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From Ben Standefer <benstande...@gmail.com>
Subject Re: Distributed Counters Use Cases
Date Thu, 14 Oct 2010 19:32:45 GMT
Ryan,

Thanks for the insight.  FWIW, SimpleGeo's use cases are very similar
do the 2nd use case Ryan mentioned.  We want to do rollups by time,
geography, and facet of a customer's record.  The most important
benefit Cassandra brings for us is the ability to handle large number
of rows (very detailed rollups).  Secondary is the ability to
increment at high volume (the increment buffering that Ryan has
mentioned seems highly valuable).

Dirty Burritos, Inc.
<# burritos sold> in <San Francisco> by <neighborhood>, <meat>, and
<size>

Mission
  Total: 1,726
    Meat
      Chicken: 765
      Beef: 620
      Chorizo: 173
      Veggie: 168
SOMA
  Total: 1,526
    Meat
      Chicken: 665
      Beef: 520
      Chorizo: 173
      Veggie: 168
Marina
  Total: 1,326
    Meat
      Chicken: 565
      Beef: 420
      Chorizo: 173
      Veggie: 168

We would roll up by many different time periods (minutes, hours,
days), geographic boundaries (neighborhod, zip, city, state), metrics
(# burritos sold, order total, delivery time), and properties (meat,
male/female, order size).

With a smart schema, I think we can store and update this data in
real-time and make it reasonably query-able, and it will be much
simpler and easier than batch processing.  This kind of reporting
isn't novel or special, but the cost to produce this data become
extremely low when you don't have to futz with Hadoop, batch
processing, broken jobs, etc.

We have looked at a few ways to store each increment in a new column,
and possibly have some kind of high-level compaction that comes
through and cleans it up, but it just become unwieldy at the app
level.

We plan on messing with #1072 in the very new future, as well as
offering to beta test the increment buffering Ryan has mentioned.

-Ben Standefer


On Wed, Oct 6, 2010 at 6:30 PM, Ryan King <ryan@twitter.com> wrote:
> In the spirit of making sure we have clear communication about our
> work, I'd like to outline the use cases Twitter has for distributed
> counters. I expect that many of you using Cassandra currently or in
> the future will have similar use cases.
>
> The first use case is pretty simple: high scale counters. Our Tweet
> button [1] is powered by #1072 counters. We could every mention of
> every url that comes through a public tweet. As you would expect,
> there are a lot of urls and a lot of traffic to this widget (its on
> many high traffic sites, though it is highly cached).
>
> The second is a bit more complex: time series data. We have built
> infrastructure that can process logs (in real time from scribe) or
> other events  and convert them into a series of keys to increment,
> buffer the data for 1 minute and increment those keys. For logs, each
> aggregator would do its on increment (so per thing you're tracking you
> get an increment for each aggregator), but for events it'll be one
> increment per event. We plan to open source all of this soon.
>
> We're hoping to soon start replacing our ganglia clusters with this.
> For the ganglia use-case we end up with a large number or increments
> for every read. For monitoring data, even a reasonably sized fleet
> with a moderate number of metrics can generate a huge amount of data.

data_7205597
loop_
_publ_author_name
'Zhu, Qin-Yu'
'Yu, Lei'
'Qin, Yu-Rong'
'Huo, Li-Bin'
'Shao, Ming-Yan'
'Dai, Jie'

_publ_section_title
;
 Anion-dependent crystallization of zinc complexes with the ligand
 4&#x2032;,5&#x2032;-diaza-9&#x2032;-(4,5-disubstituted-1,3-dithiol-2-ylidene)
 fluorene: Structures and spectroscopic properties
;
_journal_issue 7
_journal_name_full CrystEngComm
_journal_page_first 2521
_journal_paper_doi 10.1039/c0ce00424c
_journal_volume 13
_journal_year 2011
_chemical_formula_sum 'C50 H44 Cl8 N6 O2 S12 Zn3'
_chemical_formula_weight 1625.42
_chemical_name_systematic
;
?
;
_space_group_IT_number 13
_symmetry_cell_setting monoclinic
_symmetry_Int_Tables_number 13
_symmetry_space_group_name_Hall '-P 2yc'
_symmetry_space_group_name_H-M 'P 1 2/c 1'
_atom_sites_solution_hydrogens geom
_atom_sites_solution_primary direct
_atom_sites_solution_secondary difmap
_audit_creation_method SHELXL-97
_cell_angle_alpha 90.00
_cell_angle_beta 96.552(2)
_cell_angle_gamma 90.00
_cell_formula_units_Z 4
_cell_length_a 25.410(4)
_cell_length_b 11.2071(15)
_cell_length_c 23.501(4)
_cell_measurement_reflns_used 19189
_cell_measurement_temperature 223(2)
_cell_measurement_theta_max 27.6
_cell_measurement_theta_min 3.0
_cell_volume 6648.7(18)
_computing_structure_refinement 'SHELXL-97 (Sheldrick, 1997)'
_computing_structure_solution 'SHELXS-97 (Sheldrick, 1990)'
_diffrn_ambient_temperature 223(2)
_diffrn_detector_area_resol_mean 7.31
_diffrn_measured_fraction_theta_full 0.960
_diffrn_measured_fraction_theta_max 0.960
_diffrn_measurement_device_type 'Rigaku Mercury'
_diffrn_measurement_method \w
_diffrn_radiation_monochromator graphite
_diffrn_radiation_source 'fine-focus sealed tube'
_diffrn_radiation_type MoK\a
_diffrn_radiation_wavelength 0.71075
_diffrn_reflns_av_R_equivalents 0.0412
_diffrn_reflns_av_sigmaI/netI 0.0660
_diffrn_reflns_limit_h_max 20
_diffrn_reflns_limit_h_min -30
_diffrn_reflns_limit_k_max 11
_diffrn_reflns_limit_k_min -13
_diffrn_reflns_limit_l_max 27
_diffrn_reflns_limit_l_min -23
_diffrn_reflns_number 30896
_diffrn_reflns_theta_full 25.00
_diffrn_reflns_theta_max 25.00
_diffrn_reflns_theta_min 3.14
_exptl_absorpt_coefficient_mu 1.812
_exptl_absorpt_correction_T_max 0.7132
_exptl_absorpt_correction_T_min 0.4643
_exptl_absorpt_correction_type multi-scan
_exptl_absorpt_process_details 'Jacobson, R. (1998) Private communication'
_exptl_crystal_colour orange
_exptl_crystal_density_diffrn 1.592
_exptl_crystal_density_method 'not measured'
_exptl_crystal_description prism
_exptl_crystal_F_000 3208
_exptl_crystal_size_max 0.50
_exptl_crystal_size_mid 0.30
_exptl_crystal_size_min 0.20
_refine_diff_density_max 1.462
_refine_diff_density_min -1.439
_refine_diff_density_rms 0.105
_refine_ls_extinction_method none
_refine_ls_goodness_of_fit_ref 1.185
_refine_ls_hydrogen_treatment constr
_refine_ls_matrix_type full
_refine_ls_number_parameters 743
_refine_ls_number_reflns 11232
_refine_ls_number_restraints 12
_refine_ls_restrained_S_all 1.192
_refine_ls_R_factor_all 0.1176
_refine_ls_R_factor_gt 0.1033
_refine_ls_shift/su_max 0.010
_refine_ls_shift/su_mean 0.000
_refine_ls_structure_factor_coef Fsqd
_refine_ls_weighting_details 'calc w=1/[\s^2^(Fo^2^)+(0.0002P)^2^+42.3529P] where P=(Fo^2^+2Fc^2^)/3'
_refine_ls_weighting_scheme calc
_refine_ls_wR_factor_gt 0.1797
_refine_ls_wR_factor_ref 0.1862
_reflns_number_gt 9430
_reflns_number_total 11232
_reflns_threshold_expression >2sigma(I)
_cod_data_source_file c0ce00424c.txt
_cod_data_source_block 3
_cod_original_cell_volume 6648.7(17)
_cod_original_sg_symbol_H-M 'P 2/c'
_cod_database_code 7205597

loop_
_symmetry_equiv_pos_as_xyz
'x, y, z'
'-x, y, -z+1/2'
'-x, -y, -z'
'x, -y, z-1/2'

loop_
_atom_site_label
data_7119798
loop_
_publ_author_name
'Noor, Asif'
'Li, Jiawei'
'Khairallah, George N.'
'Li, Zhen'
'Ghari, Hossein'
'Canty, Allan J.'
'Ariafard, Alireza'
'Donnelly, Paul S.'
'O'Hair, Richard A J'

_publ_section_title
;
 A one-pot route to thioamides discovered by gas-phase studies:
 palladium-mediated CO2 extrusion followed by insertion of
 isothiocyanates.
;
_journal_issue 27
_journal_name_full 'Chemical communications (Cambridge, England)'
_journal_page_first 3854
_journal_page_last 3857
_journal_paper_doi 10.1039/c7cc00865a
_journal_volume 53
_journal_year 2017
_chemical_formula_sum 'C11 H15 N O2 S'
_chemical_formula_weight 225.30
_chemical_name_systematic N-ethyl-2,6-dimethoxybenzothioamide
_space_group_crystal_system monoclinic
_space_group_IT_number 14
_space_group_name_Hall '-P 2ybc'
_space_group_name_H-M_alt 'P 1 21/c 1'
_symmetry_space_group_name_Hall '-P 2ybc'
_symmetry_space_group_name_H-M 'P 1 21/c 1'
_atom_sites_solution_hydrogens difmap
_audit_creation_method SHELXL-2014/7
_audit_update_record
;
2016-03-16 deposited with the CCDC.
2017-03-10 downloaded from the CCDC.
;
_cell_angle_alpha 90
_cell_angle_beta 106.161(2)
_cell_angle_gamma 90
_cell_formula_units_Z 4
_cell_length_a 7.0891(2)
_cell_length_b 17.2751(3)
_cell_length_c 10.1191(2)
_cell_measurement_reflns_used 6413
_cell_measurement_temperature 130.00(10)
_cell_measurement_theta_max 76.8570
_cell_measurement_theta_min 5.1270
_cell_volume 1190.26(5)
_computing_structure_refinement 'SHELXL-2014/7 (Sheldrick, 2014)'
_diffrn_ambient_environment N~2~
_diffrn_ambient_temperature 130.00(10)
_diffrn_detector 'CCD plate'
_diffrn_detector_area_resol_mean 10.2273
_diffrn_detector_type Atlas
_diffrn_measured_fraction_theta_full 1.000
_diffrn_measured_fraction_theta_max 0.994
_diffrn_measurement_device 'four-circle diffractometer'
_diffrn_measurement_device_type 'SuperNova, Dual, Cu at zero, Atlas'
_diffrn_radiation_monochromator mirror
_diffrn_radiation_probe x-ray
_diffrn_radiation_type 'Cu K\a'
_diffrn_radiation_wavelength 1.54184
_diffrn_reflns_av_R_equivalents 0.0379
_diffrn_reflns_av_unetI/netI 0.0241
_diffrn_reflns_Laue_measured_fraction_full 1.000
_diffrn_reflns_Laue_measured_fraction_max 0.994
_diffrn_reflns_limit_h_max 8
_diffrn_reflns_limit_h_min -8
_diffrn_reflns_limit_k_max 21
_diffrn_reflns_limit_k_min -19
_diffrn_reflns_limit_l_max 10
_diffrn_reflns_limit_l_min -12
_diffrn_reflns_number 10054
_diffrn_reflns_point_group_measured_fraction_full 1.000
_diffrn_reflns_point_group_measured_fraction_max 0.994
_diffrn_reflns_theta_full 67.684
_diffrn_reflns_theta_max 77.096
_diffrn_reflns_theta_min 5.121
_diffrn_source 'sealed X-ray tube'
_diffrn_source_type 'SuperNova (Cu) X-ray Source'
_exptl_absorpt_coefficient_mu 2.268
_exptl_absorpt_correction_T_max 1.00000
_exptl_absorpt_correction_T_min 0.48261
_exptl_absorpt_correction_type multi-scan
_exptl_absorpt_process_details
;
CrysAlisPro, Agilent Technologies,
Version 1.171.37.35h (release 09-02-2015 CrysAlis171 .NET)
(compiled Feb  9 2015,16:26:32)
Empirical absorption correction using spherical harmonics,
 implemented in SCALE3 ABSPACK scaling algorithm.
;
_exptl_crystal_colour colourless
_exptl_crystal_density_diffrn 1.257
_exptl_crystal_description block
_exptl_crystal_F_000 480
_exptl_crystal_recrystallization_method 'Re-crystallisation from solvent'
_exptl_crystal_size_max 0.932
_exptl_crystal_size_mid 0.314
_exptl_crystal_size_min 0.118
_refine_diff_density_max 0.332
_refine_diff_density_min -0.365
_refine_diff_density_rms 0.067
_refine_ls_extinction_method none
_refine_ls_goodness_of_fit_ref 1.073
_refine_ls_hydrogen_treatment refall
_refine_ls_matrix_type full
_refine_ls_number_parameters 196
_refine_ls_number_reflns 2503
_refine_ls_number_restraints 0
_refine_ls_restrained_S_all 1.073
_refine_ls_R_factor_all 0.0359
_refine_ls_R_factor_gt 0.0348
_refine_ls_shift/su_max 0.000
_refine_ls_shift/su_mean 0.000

> Imagine you have 500 machines (not how many we have) and measure 300
> (a reasonable estimate based on our experience) metrics per machine.
> Suppose you want to measure these things every minute and roll the
> values up every hour, day, month and for all time. Suppose also that
> you were tracking sum, count, min, max, and sum of squares (so that
> you can do standard deviation).  You also want to track these metrics
> across groups like web hosts, databases, datacenters, etc.
>
> These basic assumptions would mean this kind of traffic:
>
> (500      +  100  ) *   300   *      5             *     4
> 3,600,000 increments/minute
> (machines   groups)    metrics  time granularities   aggregates
>
> Read traffic, being employee-only would be negligible compared to this.
>
> One other use case is that for many of the metrics we track, we want
> to track the usage across several facets.
>
> For example [2] to build our local trends feature, you could store a
> time series of terms per city. In this case supercolumns would be a
> natural fit because the set of facets is unknown and open:
>
> Imagine a CF that has data like this:
>
> city0 => hour0 => { term1 => 2, term2 => 1000, term3 => 1}, hour1 =>
{
> term5 => 2, term2 => 10}
> city1 => hour0 => { term12 => 3, term0 => 500, term3 => 1}, hour1 =>
{
> term5 => 2, term2 => 10}
>
> Of course, there are some other ways to model this data– you could
> collapse the subcolumn names into the column names and re-do how you
> slice (you have to slice anyway). You have to have fixed width terms
> then, though:
>
> city0 => { hour0 + term1 => 2, hour0 + term2 => 1000, hour0 + term3 =>
> 1}, hour1 => { hour1 + term5 => 2, hour1 + term2 => 10}
> city1 => { hour0 + term12 => 3, hour0 + term0 => 500, hour0 + term3 =>
> 1}, hour1 => { hour1 + term5 => 2, hour1 + term2 => 10}
>
> This is doable, but could be rough.
>
> The other option is to have a separate row for each facet (with a
> compound key of [city, term]), and build a custom comparator that only
> looks at the first part for generating the token, they we have to do
> range slices to get all the facets. Again, doable, but not pretty.
>
>
> -ryan
>
>
> 1. http://twitter.com/goodies/tweetbutton
> 2. this is not how we actually do this, but it would be a reasonable approach.
>

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